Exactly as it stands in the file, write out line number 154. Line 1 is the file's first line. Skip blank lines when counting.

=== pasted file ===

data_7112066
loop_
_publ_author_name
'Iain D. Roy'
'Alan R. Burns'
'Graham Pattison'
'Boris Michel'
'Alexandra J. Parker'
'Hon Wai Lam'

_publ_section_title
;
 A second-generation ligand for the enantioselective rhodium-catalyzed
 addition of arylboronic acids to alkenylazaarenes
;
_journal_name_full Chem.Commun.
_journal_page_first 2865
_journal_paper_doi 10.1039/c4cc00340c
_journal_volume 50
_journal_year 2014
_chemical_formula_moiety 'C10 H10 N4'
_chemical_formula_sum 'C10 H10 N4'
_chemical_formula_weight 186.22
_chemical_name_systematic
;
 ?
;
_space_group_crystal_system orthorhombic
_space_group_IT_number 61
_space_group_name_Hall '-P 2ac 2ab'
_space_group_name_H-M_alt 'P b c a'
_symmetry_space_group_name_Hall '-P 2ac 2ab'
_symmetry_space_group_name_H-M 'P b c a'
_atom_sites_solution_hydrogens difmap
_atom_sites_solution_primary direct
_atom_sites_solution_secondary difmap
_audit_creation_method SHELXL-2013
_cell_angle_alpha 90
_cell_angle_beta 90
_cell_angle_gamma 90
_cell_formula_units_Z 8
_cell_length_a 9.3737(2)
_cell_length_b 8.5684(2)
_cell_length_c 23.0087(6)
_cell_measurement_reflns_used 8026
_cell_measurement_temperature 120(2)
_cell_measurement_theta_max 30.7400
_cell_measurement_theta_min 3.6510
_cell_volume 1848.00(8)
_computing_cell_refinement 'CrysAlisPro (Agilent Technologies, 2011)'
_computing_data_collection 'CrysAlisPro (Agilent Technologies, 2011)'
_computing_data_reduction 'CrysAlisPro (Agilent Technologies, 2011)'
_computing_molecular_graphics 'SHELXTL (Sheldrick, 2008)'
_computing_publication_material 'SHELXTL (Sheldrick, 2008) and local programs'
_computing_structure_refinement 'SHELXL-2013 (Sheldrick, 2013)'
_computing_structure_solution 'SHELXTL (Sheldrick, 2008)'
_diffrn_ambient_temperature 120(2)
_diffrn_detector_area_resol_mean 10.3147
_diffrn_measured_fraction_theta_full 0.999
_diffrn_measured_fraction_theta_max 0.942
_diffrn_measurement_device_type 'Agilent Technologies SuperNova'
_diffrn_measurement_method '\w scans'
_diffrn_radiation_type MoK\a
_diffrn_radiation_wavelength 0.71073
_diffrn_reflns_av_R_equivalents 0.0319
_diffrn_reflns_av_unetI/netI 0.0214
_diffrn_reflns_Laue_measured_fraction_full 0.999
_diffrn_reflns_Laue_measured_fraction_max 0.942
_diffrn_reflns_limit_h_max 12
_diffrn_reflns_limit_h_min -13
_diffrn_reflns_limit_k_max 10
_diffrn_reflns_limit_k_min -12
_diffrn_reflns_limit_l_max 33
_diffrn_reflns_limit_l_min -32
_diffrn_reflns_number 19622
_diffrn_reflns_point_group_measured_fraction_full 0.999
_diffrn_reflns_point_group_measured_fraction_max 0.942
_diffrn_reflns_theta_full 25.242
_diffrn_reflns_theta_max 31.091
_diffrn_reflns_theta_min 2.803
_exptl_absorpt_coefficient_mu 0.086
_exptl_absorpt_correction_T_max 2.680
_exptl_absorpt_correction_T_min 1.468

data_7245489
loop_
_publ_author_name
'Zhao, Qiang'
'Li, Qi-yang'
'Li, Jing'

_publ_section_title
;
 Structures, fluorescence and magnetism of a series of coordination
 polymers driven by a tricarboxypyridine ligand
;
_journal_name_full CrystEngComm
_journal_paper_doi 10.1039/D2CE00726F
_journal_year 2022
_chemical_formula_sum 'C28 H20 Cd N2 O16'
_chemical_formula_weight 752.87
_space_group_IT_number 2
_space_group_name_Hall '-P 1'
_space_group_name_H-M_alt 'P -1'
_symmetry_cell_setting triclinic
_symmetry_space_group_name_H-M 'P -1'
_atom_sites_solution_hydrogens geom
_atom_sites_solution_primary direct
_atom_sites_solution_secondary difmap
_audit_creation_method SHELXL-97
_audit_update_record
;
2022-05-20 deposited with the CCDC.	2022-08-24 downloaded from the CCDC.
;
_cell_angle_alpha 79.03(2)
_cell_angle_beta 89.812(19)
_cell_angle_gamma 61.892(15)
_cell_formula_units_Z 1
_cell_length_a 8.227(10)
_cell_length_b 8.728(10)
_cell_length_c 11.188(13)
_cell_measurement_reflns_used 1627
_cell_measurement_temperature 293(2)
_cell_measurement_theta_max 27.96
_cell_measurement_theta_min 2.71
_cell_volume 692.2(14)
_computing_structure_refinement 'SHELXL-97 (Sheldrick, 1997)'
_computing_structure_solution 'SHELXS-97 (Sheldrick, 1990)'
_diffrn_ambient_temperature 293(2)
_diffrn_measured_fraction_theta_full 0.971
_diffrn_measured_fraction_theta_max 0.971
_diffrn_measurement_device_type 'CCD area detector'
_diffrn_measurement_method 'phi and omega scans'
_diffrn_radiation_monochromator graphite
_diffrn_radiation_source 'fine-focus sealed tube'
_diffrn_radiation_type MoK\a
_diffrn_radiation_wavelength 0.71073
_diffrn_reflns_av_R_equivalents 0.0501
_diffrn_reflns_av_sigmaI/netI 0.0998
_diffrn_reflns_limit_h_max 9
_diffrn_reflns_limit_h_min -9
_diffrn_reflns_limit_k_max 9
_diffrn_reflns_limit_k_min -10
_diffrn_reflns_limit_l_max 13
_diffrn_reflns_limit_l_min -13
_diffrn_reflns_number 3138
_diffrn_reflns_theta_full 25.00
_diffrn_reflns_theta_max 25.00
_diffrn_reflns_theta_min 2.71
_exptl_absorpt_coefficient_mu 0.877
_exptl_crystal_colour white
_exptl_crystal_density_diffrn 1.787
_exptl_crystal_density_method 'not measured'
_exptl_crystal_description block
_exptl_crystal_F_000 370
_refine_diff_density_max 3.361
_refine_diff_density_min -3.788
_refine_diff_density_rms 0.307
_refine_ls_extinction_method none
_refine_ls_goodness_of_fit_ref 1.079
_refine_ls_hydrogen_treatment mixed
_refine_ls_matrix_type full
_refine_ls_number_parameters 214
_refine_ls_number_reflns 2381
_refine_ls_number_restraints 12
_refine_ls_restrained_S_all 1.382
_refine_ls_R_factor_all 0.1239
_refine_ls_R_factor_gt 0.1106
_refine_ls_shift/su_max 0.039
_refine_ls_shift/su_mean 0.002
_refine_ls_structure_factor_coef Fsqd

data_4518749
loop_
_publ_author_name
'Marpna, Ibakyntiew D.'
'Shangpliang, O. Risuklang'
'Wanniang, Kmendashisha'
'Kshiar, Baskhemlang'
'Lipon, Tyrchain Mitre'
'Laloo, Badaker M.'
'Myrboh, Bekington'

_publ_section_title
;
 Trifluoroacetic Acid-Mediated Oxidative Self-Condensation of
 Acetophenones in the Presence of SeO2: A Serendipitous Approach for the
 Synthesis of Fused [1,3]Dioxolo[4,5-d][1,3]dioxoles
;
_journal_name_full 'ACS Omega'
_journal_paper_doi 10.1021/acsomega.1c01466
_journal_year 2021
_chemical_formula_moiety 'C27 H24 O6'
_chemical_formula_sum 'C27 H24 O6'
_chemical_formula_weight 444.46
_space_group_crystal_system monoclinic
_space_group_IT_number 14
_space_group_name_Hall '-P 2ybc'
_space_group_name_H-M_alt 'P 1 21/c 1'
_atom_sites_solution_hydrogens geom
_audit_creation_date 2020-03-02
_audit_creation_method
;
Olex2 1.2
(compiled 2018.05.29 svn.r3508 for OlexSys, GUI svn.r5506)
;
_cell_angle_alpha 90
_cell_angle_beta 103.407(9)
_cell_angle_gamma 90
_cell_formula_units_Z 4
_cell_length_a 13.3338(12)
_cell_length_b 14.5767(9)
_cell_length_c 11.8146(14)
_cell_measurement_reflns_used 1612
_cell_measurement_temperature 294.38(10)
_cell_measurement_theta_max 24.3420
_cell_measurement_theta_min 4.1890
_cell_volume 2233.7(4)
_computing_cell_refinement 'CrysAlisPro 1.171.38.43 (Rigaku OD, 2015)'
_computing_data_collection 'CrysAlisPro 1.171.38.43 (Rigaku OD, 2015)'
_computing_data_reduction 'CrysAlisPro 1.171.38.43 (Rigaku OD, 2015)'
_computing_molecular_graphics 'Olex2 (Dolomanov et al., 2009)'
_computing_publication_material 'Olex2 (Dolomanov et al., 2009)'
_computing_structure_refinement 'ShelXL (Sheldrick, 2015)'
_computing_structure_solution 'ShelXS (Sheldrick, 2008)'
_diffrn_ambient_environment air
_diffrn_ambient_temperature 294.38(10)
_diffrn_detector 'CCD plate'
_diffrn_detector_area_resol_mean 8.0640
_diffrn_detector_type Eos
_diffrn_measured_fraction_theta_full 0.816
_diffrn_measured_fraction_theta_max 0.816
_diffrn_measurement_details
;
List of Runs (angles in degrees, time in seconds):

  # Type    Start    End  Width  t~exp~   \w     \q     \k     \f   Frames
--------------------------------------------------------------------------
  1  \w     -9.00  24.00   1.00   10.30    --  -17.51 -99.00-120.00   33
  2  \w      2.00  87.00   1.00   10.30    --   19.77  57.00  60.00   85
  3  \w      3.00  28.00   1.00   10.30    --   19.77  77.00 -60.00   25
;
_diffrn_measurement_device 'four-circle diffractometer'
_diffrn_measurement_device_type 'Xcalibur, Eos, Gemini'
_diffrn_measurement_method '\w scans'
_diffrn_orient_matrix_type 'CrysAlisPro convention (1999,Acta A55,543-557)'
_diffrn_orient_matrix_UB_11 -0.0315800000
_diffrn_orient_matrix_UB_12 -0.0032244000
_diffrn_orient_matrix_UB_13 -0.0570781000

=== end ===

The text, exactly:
_refine_diff_density_min -3.788